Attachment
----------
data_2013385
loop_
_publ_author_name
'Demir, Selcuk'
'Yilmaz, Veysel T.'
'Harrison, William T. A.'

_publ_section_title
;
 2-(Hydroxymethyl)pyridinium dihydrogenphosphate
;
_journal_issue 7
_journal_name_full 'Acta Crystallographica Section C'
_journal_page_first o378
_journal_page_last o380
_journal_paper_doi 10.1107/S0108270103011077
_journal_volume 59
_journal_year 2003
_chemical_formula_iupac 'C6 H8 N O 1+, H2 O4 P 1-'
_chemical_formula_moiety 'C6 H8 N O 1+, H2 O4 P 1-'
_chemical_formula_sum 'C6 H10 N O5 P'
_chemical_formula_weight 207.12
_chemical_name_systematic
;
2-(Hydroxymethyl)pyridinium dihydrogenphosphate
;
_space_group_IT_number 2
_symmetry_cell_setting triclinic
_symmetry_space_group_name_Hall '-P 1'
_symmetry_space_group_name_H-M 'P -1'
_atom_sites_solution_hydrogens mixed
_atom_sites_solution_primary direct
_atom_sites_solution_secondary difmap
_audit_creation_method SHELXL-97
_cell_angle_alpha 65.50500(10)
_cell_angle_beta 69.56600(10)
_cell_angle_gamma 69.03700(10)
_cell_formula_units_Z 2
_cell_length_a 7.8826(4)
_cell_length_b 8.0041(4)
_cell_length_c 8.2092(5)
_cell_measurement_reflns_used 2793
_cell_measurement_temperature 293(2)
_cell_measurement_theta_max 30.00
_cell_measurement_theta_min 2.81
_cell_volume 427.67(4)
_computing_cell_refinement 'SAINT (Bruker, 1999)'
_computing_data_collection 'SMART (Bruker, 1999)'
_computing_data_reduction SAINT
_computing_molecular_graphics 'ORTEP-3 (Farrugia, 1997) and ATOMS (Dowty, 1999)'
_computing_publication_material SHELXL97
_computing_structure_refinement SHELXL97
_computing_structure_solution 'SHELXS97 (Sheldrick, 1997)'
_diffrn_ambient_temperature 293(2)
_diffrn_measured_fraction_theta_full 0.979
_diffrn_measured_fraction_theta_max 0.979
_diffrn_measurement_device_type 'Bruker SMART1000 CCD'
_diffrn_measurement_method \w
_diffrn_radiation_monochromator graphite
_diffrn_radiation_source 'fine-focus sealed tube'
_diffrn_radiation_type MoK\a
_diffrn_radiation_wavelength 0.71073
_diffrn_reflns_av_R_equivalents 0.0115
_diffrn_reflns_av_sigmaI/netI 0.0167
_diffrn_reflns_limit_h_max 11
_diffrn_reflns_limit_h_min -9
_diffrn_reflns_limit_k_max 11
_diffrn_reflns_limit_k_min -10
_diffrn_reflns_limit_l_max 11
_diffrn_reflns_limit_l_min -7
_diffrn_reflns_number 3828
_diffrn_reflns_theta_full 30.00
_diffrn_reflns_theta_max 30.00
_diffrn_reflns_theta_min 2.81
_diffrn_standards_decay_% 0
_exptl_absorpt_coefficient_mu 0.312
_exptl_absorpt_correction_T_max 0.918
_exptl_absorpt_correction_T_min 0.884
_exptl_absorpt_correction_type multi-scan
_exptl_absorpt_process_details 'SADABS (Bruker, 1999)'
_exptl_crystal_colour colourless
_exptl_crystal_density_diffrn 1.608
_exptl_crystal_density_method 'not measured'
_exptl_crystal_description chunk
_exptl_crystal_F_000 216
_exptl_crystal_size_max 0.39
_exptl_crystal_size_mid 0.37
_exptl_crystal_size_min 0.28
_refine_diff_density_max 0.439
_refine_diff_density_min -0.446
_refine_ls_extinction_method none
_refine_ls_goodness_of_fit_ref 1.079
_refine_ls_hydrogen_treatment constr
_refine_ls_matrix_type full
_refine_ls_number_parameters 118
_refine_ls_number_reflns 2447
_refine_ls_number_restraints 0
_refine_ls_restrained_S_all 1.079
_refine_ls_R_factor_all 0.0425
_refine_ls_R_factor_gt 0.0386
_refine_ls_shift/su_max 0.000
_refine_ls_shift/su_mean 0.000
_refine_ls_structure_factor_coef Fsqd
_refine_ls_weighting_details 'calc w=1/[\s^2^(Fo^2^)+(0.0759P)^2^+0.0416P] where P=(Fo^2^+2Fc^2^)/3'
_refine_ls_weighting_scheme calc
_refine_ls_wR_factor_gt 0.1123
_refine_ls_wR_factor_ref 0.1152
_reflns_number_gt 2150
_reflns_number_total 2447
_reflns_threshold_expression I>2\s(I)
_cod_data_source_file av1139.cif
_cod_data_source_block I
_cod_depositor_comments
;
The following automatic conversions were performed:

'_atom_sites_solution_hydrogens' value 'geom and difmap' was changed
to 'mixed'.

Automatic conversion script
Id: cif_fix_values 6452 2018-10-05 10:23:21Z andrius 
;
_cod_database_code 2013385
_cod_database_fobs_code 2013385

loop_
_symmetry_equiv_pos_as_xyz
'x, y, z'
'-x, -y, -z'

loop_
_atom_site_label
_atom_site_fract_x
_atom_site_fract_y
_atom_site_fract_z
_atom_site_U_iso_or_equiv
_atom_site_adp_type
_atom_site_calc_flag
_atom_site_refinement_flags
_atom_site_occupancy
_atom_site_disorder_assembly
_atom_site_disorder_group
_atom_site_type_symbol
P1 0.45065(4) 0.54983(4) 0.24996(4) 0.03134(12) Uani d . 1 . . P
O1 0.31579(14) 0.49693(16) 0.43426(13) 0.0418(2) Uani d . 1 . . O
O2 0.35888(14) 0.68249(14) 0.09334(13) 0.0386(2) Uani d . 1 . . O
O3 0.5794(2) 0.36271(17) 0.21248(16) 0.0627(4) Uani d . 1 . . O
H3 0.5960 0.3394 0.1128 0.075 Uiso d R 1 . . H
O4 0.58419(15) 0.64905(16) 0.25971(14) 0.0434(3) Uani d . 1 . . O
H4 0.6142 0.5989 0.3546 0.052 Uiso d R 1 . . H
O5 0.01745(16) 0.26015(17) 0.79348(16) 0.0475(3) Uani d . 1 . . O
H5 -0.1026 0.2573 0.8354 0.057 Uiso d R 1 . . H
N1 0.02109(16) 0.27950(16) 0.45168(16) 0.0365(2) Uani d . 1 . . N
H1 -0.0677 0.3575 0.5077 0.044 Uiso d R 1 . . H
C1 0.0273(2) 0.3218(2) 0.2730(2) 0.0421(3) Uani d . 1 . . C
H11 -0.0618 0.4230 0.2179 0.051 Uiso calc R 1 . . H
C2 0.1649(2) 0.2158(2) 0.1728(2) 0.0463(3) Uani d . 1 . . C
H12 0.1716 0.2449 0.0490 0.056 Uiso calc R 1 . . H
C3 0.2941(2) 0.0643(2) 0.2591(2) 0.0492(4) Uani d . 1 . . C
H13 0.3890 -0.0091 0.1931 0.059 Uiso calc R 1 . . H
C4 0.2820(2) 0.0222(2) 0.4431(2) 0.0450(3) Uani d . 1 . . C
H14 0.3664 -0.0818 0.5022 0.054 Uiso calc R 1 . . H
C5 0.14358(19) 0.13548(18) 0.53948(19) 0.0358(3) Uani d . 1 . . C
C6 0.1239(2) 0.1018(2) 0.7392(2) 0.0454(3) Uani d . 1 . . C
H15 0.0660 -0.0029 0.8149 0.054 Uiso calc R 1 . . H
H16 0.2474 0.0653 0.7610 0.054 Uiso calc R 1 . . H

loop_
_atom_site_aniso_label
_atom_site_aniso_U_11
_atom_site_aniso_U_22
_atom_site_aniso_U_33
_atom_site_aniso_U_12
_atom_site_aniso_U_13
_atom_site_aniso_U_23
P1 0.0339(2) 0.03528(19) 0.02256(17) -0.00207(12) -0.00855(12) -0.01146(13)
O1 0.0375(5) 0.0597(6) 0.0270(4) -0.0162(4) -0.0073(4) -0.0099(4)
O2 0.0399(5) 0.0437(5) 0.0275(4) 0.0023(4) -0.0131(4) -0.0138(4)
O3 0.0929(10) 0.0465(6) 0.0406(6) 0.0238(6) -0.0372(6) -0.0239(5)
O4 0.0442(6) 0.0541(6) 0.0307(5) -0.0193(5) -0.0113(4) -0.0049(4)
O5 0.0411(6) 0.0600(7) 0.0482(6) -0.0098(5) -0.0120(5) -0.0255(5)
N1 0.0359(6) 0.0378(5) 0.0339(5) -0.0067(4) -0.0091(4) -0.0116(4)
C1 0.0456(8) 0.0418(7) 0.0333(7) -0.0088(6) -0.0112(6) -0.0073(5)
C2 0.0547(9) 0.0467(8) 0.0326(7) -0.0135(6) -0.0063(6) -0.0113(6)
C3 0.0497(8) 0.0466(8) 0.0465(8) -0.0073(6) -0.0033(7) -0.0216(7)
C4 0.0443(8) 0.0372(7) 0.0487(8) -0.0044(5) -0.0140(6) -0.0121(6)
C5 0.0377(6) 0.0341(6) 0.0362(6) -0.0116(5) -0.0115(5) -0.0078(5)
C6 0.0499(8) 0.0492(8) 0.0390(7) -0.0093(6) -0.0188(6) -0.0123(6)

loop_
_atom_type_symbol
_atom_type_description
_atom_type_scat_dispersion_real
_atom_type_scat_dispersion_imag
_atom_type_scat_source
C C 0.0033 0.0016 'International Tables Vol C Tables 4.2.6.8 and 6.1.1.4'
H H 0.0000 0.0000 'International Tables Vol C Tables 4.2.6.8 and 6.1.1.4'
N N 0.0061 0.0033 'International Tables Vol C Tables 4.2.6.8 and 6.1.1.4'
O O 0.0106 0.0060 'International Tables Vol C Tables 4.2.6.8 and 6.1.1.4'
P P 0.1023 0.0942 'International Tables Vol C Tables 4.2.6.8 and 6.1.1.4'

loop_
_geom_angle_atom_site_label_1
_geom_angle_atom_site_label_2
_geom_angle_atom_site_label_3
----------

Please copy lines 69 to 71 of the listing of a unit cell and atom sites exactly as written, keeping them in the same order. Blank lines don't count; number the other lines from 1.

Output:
_diffrn_reflns_limit_l_min -7
_diffrn_reflns_number 3828
_diffrn_reflns_theta_full 30.00